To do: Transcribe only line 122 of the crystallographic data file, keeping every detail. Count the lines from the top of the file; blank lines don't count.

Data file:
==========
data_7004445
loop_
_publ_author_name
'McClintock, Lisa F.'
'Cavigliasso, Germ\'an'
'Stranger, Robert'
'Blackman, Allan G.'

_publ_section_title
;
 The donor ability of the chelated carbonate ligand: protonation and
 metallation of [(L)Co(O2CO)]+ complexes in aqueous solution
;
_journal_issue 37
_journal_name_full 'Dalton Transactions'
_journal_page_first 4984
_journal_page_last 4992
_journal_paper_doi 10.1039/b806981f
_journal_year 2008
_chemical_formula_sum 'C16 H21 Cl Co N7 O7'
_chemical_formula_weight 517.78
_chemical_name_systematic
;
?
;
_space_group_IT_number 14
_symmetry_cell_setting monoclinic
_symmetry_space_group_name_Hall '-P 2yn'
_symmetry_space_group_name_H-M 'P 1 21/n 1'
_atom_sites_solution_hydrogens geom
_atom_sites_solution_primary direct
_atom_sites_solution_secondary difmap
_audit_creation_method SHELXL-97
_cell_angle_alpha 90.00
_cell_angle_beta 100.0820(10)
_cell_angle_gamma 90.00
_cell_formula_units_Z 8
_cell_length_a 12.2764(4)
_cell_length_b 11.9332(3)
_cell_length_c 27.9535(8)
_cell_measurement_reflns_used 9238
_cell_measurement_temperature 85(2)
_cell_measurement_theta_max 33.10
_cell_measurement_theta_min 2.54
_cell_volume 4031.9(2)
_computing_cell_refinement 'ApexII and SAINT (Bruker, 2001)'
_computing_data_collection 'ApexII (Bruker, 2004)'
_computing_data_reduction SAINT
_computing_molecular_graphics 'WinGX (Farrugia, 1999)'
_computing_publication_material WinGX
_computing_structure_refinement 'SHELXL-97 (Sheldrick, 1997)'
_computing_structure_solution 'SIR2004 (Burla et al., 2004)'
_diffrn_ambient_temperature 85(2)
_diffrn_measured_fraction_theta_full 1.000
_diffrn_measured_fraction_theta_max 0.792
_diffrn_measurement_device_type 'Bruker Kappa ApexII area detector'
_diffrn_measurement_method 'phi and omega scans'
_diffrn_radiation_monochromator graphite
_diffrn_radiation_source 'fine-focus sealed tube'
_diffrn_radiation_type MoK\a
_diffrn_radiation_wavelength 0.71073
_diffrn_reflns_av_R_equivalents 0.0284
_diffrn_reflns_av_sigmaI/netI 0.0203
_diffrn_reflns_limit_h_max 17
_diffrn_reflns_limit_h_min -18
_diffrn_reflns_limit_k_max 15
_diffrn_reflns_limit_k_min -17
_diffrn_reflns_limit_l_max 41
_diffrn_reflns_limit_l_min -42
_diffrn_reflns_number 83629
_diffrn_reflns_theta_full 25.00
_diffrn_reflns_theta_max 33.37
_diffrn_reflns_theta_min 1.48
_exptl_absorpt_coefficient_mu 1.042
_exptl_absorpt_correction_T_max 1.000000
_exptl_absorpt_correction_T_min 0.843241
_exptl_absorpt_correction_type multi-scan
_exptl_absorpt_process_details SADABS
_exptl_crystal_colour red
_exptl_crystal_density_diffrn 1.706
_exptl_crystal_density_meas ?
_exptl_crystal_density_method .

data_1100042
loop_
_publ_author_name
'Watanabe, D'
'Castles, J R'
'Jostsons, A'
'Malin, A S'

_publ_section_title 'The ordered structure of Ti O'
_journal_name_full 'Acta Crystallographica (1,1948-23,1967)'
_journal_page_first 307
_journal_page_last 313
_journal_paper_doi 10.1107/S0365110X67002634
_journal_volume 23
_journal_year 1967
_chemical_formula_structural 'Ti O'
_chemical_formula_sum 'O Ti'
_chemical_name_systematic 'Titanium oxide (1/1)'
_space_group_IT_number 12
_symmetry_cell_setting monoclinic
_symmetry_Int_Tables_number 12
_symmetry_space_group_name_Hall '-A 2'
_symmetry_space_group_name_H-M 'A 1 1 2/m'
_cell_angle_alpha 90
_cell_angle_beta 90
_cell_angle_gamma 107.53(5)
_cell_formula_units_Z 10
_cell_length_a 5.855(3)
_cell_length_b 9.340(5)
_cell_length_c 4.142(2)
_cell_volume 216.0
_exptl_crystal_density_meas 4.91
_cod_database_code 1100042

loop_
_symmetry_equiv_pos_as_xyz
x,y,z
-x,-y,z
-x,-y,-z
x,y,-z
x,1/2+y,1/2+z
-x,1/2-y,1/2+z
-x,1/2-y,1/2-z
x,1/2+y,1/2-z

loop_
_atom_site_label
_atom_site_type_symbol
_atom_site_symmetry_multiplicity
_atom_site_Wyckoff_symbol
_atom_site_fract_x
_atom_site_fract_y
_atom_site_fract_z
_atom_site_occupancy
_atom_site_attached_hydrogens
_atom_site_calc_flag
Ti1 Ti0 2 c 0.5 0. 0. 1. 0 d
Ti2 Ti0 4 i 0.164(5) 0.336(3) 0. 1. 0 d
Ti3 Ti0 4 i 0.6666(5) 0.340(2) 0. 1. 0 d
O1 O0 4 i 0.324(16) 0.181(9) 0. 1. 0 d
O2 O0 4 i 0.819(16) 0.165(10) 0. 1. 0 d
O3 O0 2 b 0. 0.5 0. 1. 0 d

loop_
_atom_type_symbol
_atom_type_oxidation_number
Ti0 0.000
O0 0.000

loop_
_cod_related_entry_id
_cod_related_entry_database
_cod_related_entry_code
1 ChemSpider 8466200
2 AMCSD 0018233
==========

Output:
-x,1/2-y,1/2-z